What the Aroon Indicator Can Tell You About Stock Breakouts

Fear and greed are the ultimate telltale signs of a potential reversal.

When traders get far too greedy, they send stock prices ridiculously higher. When traders get too fearful, they tend to overreact and send stocks too low, too fast.

If we can spot the exact points where traders are too fearful, or too greedy, we always have an opportunity to jump in ahead of the reversal. 

That is, if you pay attention to technical pivot points.

Quite often, we can use Bollinger Bands (2,20), MACD, relative strength (RSI), Williams’ %R, Money Flow (MFI) and even the Chaikin Oscillator. In fact, when all of these indicators align in oversold or overbought territory, we can tell with 80% accuracy where the pivot will happen.

Go ahead and pull up your favorite chart with these indicators on a one-year and two-year chart. You’ll begin to notice that when there’s agreement among these indicators, it’s soon followed by a pivot in the other direction.

But it never hurts to confirm findings even if these agree with other indicators.

The Aroon Indicator

The Aroon Indicator is made up of Aroon Down and Arron Up indicators.

With this took we’re simply waiting for crossovers.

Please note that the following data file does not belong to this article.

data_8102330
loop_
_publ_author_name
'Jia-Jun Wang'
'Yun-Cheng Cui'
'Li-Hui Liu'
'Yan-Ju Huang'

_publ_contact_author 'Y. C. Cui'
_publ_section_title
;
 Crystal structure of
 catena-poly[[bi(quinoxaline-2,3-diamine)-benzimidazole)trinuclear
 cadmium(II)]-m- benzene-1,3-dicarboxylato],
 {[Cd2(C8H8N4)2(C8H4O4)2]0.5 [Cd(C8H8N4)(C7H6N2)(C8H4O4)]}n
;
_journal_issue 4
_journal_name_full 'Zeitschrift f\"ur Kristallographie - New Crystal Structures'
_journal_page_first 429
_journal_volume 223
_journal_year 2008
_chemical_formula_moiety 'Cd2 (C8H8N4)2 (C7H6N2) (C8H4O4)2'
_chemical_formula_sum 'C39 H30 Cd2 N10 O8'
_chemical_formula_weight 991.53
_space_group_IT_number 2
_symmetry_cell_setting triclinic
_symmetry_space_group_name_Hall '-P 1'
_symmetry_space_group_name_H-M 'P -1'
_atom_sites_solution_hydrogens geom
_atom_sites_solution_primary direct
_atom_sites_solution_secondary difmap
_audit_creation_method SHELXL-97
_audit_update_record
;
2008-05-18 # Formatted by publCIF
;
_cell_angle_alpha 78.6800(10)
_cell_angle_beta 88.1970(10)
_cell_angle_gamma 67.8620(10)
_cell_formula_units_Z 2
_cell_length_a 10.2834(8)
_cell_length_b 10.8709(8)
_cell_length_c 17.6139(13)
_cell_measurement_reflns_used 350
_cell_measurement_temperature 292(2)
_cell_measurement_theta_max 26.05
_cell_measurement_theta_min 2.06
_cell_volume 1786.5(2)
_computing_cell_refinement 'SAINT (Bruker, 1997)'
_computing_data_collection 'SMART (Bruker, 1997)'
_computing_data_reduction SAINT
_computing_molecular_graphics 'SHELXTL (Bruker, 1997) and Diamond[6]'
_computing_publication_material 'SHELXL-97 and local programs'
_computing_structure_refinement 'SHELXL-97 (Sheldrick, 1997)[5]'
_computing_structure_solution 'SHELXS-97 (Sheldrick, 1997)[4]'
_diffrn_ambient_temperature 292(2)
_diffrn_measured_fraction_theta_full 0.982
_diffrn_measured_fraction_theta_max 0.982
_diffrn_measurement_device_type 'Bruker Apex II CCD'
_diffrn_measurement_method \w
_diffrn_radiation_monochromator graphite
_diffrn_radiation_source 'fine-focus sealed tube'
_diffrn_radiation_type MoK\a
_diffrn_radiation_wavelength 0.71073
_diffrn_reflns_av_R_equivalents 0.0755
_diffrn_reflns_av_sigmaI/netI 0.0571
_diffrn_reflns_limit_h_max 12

Technically, though, Aroon Up tells us how long it’s been since prices posted a new high within a set period of time. 

According to Fidelity, “If the current bar’s high is the highest within the user defined number of periods before it, then the Aroon Up value is 100. In other words, it is a new high for the period. Otherwise it returns a percent value indicating the time since a new high occurred for the specified period.”

Aroon Down tells us how long it’s been since prices posted a new low within a set period.

“If the current bar’s low is the lowest within the user defined number of periods before it, then the Aroon Down value is 100. In other words, it is a new low for that period. Otherwise it returns a percent value indicating the time since the new low occurred for the specified period.”

While that may sound confusing, let’s look at it in play.

If Aroon Up crosses above Aroon Down, we may soon see a new uptrend.  If Down crosses above Up, a new downtrend may begin.

We can see that in this chart of Adobe Systems (ADBE) for example.

When Aroon Up (green line) crosses above Aroon Down (red line), it’s an indication of a potential new uptrend. When the red line crosses above the green line, it’s an indication of a potential downtrend.

Here’s another way to use this indicator.

If the green line jumps to or above its 80-line, it’s an indication of an overbought situation. 

And if the red line gets to or below it 10-line, it’s an indication of an oversold situation.

While it’s not a perfect indicator by any stretch of the imagination, it’s best to use it as another confirmation tool. Never rely on just one indicator at any time.

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